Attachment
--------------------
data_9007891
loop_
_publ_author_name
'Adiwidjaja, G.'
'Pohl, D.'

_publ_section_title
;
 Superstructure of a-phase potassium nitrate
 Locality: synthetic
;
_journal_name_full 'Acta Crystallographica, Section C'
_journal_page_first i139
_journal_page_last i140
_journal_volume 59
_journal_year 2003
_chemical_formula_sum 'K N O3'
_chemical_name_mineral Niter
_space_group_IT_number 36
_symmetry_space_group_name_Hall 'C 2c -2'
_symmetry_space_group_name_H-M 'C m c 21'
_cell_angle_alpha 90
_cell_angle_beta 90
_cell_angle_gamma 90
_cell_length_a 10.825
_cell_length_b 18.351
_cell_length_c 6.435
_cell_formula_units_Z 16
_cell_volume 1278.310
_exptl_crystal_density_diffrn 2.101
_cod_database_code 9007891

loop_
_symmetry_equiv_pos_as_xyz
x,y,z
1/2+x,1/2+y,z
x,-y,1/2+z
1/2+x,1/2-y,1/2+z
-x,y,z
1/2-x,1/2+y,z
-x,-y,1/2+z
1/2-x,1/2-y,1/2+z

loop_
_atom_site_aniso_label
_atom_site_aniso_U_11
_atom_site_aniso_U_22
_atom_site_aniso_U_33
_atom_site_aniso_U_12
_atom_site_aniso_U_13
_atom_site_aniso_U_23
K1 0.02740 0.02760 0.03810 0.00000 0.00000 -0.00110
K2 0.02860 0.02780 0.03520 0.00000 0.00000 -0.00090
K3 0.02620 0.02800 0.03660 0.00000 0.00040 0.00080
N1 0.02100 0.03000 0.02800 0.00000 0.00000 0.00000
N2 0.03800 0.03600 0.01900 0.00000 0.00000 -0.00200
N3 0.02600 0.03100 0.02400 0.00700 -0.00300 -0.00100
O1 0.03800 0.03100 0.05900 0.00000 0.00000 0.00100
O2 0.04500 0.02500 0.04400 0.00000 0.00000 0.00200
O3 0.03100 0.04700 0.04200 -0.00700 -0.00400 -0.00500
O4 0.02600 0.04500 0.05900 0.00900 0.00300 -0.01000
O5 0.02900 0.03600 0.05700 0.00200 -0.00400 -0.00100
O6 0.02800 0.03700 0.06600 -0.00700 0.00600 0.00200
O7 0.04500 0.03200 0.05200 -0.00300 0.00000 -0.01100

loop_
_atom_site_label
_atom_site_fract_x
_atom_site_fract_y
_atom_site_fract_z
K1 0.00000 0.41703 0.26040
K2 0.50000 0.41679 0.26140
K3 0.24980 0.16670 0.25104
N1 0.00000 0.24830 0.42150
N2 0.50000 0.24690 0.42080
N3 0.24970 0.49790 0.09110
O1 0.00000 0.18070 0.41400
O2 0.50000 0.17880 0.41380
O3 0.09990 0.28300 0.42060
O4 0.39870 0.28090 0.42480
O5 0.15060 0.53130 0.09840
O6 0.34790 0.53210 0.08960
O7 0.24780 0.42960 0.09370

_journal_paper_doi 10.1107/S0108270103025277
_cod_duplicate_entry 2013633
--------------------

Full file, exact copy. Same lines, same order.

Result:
data_9007891
loop_
_publ_author_name
'Adiwidjaja, G.'
'Pohl, D.'

_publ_section_title
;
 Superstructure of a-phase potassium nitrate
 Locality: synthetic
;
_journal_name_full 'Acta Crystallographica, Section C'
_journal_page_first i139
_journal_page_last i140
_journal_volume 59
_journal_year 2003
_chemical_formula_sum 'K N O3'
_chemical_name_mineral Niter
_space_group_IT_number 36
_symmetry_space_group_name_Hall 'C 2c -2'
_symmetry_space_group_name_H-M 'C m c 21'
_cell_angle_alpha 90
_cell_angle_beta 90
_cell_angle_gamma 90
_cell_length_a 10.825
_cell_length_b 18.351
_cell_length_c 6.435
_cell_formula_units_Z 16
_cell_volume 1278.310
_exptl_crystal_density_diffrn 2.101
_cod_database_code 9007891

loop_
_symmetry_equiv_pos_as_xyz
x,y,z
1/2+x,1/2+y,z
x,-y,1/2+z
1/2+x,1/2-y,1/2+z
-x,y,z
1/2-x,1/2+y,z
-x,-y,1/2+z
1/2-x,1/2-y,1/2+z

loop_
_atom_site_aniso_label
_atom_site_aniso_U_11
_atom_site_aniso_U_22
_atom_site_aniso_U_33
_atom_site_aniso_U_12
_atom_site_aniso_U_13
_atom_site_aniso_U_23
K1 0.02740 0.02760 0.03810 0.00000 0.00000 -0.00110
K2 0.02860 0.02780 0.03520 0.00000 0.00000 -0.00090
K3 0.02620 0.02800 0.03660 0.00000 0.00040 0.00080
N1 0.02100 0.03000 0.02800 0.00000 0.00000 0.00000
N2 0.03800 0.03600 0.01900 0.00000 0.00000 -0.00200
N3 0.02600 0.03100 0.02400 0.00700 -0.00300 -0.00100
O1 0.03800 0.03100 0.05900 0.00000 0.00000 0.00100
O2 0.04500 0.02500 0.04400 0.00000 0.00000 0.00200
O3 0.03100 0.04700 0.04200 -0.00700 -0.00400 -0.00500
O4 0.02600 0.04500 0.05900 0.00900 0.00300 -0.01000
O5 0.02900 0.03600 0.05700 0.00200 -0.00400 -0.00100
O6 0.02800 0.03700 0.06600 -0.00700 0.00600 0.00200
O7 0.04500 0.03200 0.05200 -0.00300 0.00000 -0.01100

loop_
_atom_site_label
_atom_site_fract_x
_atom_site_fract_y
_atom_site_fract_z
K1 0.00000 0.41703 0.26040
K2 0.50000 0.41679 0.26140
K3 0.24980 0.16670 0.25104
N1 0.00000 0.24830 0.42150
N2 0.50000 0.24690 0.42080
N3 0.24970 0.49790 0.09110
O1 0.00000 0.18070 0.41400
O2 0.50000 0.17880 0.41380
O3 0.09990 0.28300 0.42060
O4 0.39870 0.28090 0.42480
O5 0.15060 0.53130 0.09840
O6 0.34790 0.53210 0.08960
O7 0.24780 0.42960 0.09370

_journal_paper_doi 10.1107/S0108270103025277
_cod_duplicate_entry 2013633